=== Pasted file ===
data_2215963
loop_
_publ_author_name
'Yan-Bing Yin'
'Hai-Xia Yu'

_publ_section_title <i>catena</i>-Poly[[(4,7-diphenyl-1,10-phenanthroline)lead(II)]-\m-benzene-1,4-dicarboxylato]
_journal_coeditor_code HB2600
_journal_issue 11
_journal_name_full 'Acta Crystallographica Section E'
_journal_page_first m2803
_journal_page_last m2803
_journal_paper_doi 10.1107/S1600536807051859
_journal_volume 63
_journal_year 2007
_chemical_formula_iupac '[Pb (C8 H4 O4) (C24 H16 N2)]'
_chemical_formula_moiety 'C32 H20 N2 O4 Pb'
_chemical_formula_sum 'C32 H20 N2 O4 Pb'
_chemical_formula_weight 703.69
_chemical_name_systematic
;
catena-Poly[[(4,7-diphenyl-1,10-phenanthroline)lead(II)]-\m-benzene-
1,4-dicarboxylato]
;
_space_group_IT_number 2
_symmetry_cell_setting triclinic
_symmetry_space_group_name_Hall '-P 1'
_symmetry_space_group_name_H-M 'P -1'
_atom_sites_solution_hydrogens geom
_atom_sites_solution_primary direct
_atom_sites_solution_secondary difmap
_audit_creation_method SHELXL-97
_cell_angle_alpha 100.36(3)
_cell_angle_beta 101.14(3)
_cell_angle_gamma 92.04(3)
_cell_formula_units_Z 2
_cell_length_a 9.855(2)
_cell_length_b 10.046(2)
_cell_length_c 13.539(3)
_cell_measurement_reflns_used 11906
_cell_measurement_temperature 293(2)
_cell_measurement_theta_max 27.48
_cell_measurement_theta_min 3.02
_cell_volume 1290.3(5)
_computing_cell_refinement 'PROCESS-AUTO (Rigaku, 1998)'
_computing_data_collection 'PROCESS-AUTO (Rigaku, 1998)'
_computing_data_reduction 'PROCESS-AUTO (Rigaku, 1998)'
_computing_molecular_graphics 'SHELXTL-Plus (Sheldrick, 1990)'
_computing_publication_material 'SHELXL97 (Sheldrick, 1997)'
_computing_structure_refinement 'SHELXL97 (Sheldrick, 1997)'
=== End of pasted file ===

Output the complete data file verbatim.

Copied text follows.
data_2215963
loop_
_publ_author_name
'Yan-Bing Yin'
'Hai-Xia Yu'

_publ_section_title <i>catena</i>-Poly[[(4,7-diphenyl-1,10-phenanthroline)lead(II)]-\m-benzene-1,4-dicarboxylato]
_journal_coeditor_code HB2600
_journal_issue 11
_journal_name_full 'Acta Crystallographica Section E'
_journal_page_first m2803
_journal_page_last m2803
_journal_paper_doi 10.1107/S1600536807051859
_journal_volume 63
_journal_year 2007
_chemical_formula_iupac '[Pb (C8 H4 O4) (C24 H16 N2)]'
_chemical_formula_moiety 'C32 H20 N2 O4 Pb'
_chemical_formula_sum 'C32 H20 N2 O4 Pb'
_chemical_formula_weight 703.69
_chemical_name_systematic
;
catena-Poly[[(4,7-diphenyl-1,10-phenanthroline)lead(II)]-\m-benzene-
1,4-dicarboxylato]
;
_space_group_IT_number 2
_symmetry_cell_setting triclinic
_symmetry_space_group_name_Hall '-P 1'
_symmetry_space_group_name_H-M 'P -1'
_atom_sites_solution_hydrogens geom
_atom_sites_solution_primary direct
_atom_sites_solution_secondary difmap
_audit_creation_method SHELXL-97
_cell_angle_alpha 100.36(3)
_cell_angle_beta 101.14(3)
_cell_angle_gamma 92.04(3)
_cell_formula_units_Z 2
_cell_length_a 9.855(2)
_cell_length_b 10.046(2)
_cell_length_c 13.539(3)
_cell_measurement_reflns_used 11906
_cell_measurement_temperature 293(2)
_cell_measurement_theta_max 27.48
_cell_measurement_theta_min 3.02
_cell_volume 1290.3(5)
_computing_cell_refinement 'PROCESS-AUTO (Rigaku, 1998)'
_computing_data_collection 'PROCESS-AUTO (Rigaku, 1998)'
_computing_data_reduction 'PROCESS-AUTO (Rigaku, 1998)'
_computing_molecular_graphics 'SHELXTL-Plus (Sheldrick, 1990)'
_computing_publication_material 'SHELXL97 (Sheldrick, 1997)'
_computing_structure_refinement 'SHELXL97 (Sheldrick, 1997)'